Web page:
May 4, 2012
Framingham’s resolution states that Citizens United vs. FEC presents “a serious and direct threat to our democracy.”
It also states that the “the present system of campaign financing is dramatically diluting the voice of Americans who do not control a large corporate treasury by enabling anonymous corporate super-PACs to overwhelm voters and threaten public officials with massive negative campaign advertising.”
Framingham is calling for a constitutional amendment that regulates campaign contributions, and establishes political committees to receive, spend and publicly disclose the sources of money raised and spent on elections.
Framingham selectmen supported the ideas in a unanimous vote.
Wilmot said the Citizens United decision is just one deficiency that requires a constitutional amendment but represented “the straw that broke the camel’s back.”
She said there’s widespread public support for overturning Citizens United, as evidenced in a Suffolk University poll that found 82 percent in favor.
In addition to the 30 cities and towns, which include Natick, that have passed resolutions, there are about 20 more are pending “and more coming in the pipeline,” she said.
“There are many organizations that are involved but it really is a grassroots bottom-up campaign and the beginnings of a movement for a constitutional amendment,” she said.
Wilmot said the constitution has only been amended 27 times in U.S. history.
“This really has to catch fire because of the difficulty of the undertaking,” she said.
Framingham Town Meeting has a request for Congress that resonates around the country: Help stop runaway election campaign spending.
Framingham is one of the latest cities and towns to join what state Sen. Jamie Eldridge, D-Action, calls an “amazing grassroots effort” to overturn the U.S. Supreme Court’s controversial 2010 Citizens United decision.
Town Meeting last week overwhelmingly passed a resolution that members now want to see make its way to the state Legislature and then Washington. It calls on Congress to pass and allow each state to ratify a constitutional amendment that sets “reasonable limits” on all election contributions and expenditures, including a candidate’s own spending.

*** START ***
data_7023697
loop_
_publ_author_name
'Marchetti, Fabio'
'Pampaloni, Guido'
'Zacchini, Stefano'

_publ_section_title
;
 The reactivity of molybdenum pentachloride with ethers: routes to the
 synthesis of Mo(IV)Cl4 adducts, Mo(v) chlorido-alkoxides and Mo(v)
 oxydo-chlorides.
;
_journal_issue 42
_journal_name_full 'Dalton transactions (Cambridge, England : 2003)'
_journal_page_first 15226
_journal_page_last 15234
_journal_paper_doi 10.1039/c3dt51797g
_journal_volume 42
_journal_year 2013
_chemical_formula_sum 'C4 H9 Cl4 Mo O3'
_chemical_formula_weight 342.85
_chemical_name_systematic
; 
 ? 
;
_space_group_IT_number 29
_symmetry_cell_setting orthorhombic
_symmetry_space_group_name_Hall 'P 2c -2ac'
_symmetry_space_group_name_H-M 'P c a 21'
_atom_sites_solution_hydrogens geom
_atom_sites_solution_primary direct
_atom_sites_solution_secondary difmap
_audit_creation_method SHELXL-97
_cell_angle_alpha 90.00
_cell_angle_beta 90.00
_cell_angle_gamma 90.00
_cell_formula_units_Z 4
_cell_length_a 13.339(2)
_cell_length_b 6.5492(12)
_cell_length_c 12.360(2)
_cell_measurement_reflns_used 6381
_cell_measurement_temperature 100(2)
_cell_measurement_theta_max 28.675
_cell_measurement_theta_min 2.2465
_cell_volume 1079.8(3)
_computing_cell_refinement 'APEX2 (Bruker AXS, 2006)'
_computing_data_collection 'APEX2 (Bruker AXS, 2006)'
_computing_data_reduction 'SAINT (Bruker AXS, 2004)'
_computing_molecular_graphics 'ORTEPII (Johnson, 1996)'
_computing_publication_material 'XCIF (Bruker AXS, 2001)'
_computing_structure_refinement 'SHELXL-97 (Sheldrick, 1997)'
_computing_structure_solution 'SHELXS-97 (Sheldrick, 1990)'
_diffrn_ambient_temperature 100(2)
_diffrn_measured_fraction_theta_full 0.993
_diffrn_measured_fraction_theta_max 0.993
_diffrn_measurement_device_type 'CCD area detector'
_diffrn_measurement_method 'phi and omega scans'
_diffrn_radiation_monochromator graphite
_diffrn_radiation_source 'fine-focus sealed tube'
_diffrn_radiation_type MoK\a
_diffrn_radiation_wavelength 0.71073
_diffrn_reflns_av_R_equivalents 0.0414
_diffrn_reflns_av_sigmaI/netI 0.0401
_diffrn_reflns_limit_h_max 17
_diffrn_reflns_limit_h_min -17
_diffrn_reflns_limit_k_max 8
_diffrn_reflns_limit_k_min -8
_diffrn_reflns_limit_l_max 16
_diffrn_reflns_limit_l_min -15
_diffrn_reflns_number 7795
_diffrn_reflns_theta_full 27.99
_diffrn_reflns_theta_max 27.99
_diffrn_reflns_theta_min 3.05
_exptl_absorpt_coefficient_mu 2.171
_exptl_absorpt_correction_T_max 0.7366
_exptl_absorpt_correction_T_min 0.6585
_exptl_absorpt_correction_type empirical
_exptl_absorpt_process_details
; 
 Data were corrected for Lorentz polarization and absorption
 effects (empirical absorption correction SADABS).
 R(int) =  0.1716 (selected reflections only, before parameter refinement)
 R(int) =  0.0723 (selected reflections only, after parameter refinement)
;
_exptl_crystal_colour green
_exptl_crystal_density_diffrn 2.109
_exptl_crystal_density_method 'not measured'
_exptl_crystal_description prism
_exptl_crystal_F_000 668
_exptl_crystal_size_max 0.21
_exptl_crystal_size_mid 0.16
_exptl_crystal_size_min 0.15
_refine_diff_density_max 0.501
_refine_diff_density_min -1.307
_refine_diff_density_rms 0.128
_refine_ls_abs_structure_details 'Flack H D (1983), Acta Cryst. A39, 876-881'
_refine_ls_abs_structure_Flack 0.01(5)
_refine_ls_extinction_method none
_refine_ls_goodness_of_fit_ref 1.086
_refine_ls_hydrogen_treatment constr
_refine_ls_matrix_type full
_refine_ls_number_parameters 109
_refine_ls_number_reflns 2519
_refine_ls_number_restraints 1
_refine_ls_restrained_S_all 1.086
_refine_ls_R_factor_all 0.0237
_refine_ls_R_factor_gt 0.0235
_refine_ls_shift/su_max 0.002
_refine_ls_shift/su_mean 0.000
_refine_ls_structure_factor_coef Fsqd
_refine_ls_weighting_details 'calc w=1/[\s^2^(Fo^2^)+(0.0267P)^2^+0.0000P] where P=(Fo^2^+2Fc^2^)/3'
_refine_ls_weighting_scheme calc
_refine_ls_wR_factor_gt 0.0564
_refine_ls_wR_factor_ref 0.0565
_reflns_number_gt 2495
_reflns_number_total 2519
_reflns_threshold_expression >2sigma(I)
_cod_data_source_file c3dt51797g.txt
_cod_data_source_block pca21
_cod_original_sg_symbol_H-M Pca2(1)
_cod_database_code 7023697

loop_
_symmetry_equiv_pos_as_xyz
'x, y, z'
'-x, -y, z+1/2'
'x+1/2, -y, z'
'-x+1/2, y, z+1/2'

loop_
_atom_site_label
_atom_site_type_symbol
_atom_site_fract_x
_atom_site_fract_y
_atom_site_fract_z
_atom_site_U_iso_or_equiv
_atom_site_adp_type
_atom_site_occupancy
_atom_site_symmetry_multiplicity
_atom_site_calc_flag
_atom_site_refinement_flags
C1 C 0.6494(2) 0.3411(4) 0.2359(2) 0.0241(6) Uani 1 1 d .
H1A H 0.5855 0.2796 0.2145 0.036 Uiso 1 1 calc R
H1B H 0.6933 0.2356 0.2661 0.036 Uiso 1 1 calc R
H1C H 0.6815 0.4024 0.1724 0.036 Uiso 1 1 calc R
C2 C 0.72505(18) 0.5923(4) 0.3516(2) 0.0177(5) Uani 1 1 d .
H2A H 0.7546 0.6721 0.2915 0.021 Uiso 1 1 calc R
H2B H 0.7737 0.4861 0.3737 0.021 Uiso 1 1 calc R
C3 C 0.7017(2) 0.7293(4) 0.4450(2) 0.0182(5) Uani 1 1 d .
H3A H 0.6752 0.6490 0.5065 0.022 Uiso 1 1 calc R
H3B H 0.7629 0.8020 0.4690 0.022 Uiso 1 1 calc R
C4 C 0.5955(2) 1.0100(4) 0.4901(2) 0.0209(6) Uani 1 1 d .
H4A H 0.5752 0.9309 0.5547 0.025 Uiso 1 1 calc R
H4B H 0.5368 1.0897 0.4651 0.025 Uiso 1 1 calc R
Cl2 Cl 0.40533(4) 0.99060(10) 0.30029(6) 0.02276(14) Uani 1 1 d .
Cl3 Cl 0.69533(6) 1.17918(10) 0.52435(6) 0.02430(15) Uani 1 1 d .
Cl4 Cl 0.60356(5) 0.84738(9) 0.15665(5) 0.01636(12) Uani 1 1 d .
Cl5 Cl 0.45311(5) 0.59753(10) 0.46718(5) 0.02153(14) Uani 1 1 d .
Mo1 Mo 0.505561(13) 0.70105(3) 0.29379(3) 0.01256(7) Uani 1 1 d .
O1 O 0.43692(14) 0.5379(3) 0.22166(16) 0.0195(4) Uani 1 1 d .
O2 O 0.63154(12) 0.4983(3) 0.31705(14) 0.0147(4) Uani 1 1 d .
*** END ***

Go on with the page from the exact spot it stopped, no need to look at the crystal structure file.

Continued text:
“In other words, the last thing we want to do is leave all the major offices to multimillionaires and billionaires,” said lead sponsor Mel Warshaw.
Warshaw, who started his career as a civil rights lawyer, compares this movement to the Equal Rights Amendment, which he pushed for back in the ‘60s.
The 2010 Citizens United decision allows corporations and unions to throw unlimited amounts of money at candidates to fund their election bids.
“I think we all, most people realize that that’s a real danger to democracy,” said Eldridge, whose district includes nearby Southborough, Sudbury, Westborough and Marlborough.
Eldridge is the main sponsor of a similar resolution for Congress to overturn Citizens United that’s now before the state’s Joint Committee on the Judiciary. He said he hopes the Legislature will pass it and the governor will sign it by the end of July.
“I’m very impressed with what Framingham did,” the senator said.
Framingham became the 26th of 30 communities in Massachusetts to so far pass a resolution calling for Congress to take action.
“Each resolution is slightly different,” said Pam Wilmot, executive director of Common Cause Massachusetts, which has taken an active role in the movement, but she said the core principle is that corporations should not have the same constitutional rights as humans.
Warshaw said he’s proud of the language he came up with for Framingham’s resolution and that state lawmakers can feel free to borrow it.
“It seems to be less partisan, less accusatory of the Supreme Court, so it’s easier for others, particularly Republicans, to support our resolution and yet it goes much further than Jamie Eldridge’s resolution,” he said.
A Town Meeting member in Precinct 7, Warshaw is also treasurer of the Framingham Democratic Town Committee.